Saki

Loretta Lynn and Rockin' the Corps


Last updated March 1, 2005

 

 

 

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Back in 1988, I spent Christmas on board the USS John F. Kennedy (CV-67) in the Mediterranean. At the time, it was the world's largest conventionally powered aircraft carrier. Maybe it still is. The United Service Organizations (USO) was known for providing entertainment to the troops deployed overseas but I never expected so see a show while stationed on the boat. Yes, I know it is really a "ship" but we chose to call it a "boat"...and sometimes things much worse.

Those of us not on duty gathered in the hangar deck, patiently waiting for the concert to begin. I sat closer to the stage than anyone because I was then the detachment "Marine of the Quarter." A band I never heard before started singing. I don't remember their name or anything they sang but I do remember how well they sounded. Even the best Bose speakers can't compare with live music. They sang country music which I don't normally care for but I had no complaints. These people were willing to take time out of their busy schedule, miss part of the holiday season, fly across the ocean, and perform for a few thousand troops. Hell, they could have been singing opera with a kazoo band and I still would have loved it!

Next, a sharp looking Marine dressed in his alphas came out on stage with a banjo. Why he enlisted rather than become a professional musician I'll never know. He played bluegrass, picking at that banjo as well as Yngwie Malmsteen picking a guitar.

Next came the main event. Loretta Lynn came out dressed in a shiny red and white cowboy outfit. I knew very little about Ms. Lynn but I did know that she was to country music as Ozzy Osbourne is to heavy metal. That alone made her worthy of my admiration. She sang several songs then sang one that had an easy to remember chorus that repeated several times. Next, she came out into the audience and stuck the microphone in my face. I sang the chorus while she lit up the hangar bay with her warm, friendly smile. After I finished, she moved on to do the same for a few of the sailors sitting up front.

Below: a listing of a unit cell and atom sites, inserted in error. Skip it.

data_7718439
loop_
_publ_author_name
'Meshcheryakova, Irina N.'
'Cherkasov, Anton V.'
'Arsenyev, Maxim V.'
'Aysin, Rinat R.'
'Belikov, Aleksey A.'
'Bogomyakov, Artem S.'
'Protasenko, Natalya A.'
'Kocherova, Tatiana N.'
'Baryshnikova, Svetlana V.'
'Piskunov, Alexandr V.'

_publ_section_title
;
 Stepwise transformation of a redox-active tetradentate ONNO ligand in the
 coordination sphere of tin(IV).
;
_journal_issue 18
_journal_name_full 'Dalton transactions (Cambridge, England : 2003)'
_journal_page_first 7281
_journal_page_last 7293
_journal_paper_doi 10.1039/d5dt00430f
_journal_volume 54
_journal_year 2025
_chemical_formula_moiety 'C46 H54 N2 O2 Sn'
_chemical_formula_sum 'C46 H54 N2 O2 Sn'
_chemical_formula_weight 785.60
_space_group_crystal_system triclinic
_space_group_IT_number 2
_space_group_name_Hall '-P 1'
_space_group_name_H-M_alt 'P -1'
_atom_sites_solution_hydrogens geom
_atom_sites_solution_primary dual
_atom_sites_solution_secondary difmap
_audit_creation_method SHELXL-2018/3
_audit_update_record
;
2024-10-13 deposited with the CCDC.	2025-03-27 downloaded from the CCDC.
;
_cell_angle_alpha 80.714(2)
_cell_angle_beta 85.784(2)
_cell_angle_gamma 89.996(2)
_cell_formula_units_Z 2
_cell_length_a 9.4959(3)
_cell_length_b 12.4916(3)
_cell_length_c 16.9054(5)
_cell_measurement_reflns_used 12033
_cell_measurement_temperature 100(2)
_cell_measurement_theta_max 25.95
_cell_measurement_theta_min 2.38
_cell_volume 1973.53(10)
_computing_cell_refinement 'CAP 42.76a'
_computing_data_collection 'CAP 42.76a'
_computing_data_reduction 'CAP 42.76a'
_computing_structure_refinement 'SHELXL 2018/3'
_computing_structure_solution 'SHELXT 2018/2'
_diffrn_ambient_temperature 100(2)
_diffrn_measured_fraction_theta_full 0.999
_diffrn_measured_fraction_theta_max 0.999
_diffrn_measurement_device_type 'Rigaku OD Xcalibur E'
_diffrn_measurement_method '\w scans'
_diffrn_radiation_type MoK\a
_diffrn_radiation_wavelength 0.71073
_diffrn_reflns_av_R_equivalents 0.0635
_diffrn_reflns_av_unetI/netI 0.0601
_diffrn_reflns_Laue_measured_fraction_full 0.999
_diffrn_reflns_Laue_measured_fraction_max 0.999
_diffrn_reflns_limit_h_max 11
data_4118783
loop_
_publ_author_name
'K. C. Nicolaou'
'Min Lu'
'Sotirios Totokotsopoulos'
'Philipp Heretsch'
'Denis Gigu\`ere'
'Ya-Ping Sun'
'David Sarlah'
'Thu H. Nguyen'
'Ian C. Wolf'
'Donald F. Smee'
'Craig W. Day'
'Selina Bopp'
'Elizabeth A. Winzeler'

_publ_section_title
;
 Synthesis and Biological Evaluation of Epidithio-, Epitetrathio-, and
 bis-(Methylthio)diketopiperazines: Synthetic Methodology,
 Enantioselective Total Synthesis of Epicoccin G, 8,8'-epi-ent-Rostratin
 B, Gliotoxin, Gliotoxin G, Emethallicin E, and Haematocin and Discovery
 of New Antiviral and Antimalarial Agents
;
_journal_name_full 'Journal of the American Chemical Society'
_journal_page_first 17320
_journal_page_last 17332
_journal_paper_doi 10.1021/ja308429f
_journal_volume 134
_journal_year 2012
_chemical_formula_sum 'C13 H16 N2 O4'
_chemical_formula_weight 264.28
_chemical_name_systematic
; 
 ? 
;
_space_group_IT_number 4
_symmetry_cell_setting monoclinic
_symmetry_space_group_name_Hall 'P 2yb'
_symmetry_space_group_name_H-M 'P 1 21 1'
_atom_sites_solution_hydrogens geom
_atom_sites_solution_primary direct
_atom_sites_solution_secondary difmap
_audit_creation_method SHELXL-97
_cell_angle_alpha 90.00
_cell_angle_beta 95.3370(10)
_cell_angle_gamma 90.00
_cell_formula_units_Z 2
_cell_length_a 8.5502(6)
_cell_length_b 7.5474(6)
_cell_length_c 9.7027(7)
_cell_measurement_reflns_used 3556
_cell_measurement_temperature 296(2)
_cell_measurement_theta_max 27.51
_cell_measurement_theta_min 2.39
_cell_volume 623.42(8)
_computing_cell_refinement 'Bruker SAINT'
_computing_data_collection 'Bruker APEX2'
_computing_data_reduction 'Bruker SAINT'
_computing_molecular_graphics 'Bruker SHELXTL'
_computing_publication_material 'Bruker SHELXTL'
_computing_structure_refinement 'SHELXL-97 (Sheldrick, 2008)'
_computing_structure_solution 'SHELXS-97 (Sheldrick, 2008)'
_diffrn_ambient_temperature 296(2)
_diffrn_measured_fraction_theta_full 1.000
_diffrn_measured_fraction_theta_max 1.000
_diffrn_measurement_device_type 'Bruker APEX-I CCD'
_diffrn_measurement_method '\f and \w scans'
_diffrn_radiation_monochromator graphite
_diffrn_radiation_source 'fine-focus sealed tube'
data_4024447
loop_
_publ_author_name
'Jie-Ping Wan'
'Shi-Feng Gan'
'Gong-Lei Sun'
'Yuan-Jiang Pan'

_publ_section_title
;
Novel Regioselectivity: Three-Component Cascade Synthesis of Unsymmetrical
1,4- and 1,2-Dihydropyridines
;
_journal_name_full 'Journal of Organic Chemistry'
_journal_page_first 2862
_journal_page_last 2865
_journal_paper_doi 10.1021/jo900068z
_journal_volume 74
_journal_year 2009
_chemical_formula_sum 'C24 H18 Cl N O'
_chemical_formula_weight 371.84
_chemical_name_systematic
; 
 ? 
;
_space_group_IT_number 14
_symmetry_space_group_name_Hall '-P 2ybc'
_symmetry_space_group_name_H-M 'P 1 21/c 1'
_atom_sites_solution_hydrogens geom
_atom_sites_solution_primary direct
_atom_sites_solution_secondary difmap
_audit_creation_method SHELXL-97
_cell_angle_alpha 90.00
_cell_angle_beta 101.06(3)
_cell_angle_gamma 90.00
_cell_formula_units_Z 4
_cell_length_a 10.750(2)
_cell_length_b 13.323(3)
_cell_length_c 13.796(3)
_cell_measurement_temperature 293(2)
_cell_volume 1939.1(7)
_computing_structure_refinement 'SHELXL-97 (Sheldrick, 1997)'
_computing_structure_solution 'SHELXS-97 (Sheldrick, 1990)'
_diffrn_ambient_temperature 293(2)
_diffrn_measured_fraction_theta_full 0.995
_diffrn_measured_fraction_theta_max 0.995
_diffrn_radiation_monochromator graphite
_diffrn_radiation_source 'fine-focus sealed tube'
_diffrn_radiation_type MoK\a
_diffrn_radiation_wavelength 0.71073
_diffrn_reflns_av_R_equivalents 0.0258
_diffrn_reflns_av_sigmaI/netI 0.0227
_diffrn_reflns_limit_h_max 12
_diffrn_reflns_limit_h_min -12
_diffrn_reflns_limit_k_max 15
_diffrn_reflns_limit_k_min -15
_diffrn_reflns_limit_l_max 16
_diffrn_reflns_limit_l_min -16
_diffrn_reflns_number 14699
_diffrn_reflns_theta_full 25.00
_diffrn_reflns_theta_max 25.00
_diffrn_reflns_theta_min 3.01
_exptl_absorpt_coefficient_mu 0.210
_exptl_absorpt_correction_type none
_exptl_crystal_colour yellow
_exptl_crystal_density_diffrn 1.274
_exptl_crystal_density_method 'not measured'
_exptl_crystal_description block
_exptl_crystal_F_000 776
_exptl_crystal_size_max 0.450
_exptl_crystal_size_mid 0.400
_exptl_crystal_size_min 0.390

That day left quite an impression on young Private First Class Saki. The concert was fantastic but what impressed me the most was how people I viewed as being important were willing to sacrifice their time and energy to thank the troops for their efforts.

More than 16 years later (March 1, 2005), I heard how other famous people are showing their support for the troops. I was listening to my favorite Sirius Satellite Radio station, Hair Nation, when I heard mention of a rock concert just for active duty Marines and their families. I wasn't quick enough to write down all the information so I contacted Kim Mulligan, my favorite disc jockey, who passed onto me information she received from BlabberMouth.net.

Kiss, Destiny's Child, Godsmack, Jay Mohr, Louis Anderson and Ted Nugent have been confirmed for an April 1 performance at the Camp Pendleton, California. This event is part of "Rockin' the Corps," which is a patriotic celebratory concert for an audience of more than 25,000 Marines and their families. Executive producers Quincy Jones and Joseph E. Robert, Jr. have joined forces with producers Doc McGhee and Spencer Proffer to create this high energy, patriotic celebration for the dedicated men and women of the United States Marine Corps in a show of appreciation.

It's good to know some things haven't changed.

The more things change, the more they stay the same.
-Cinderella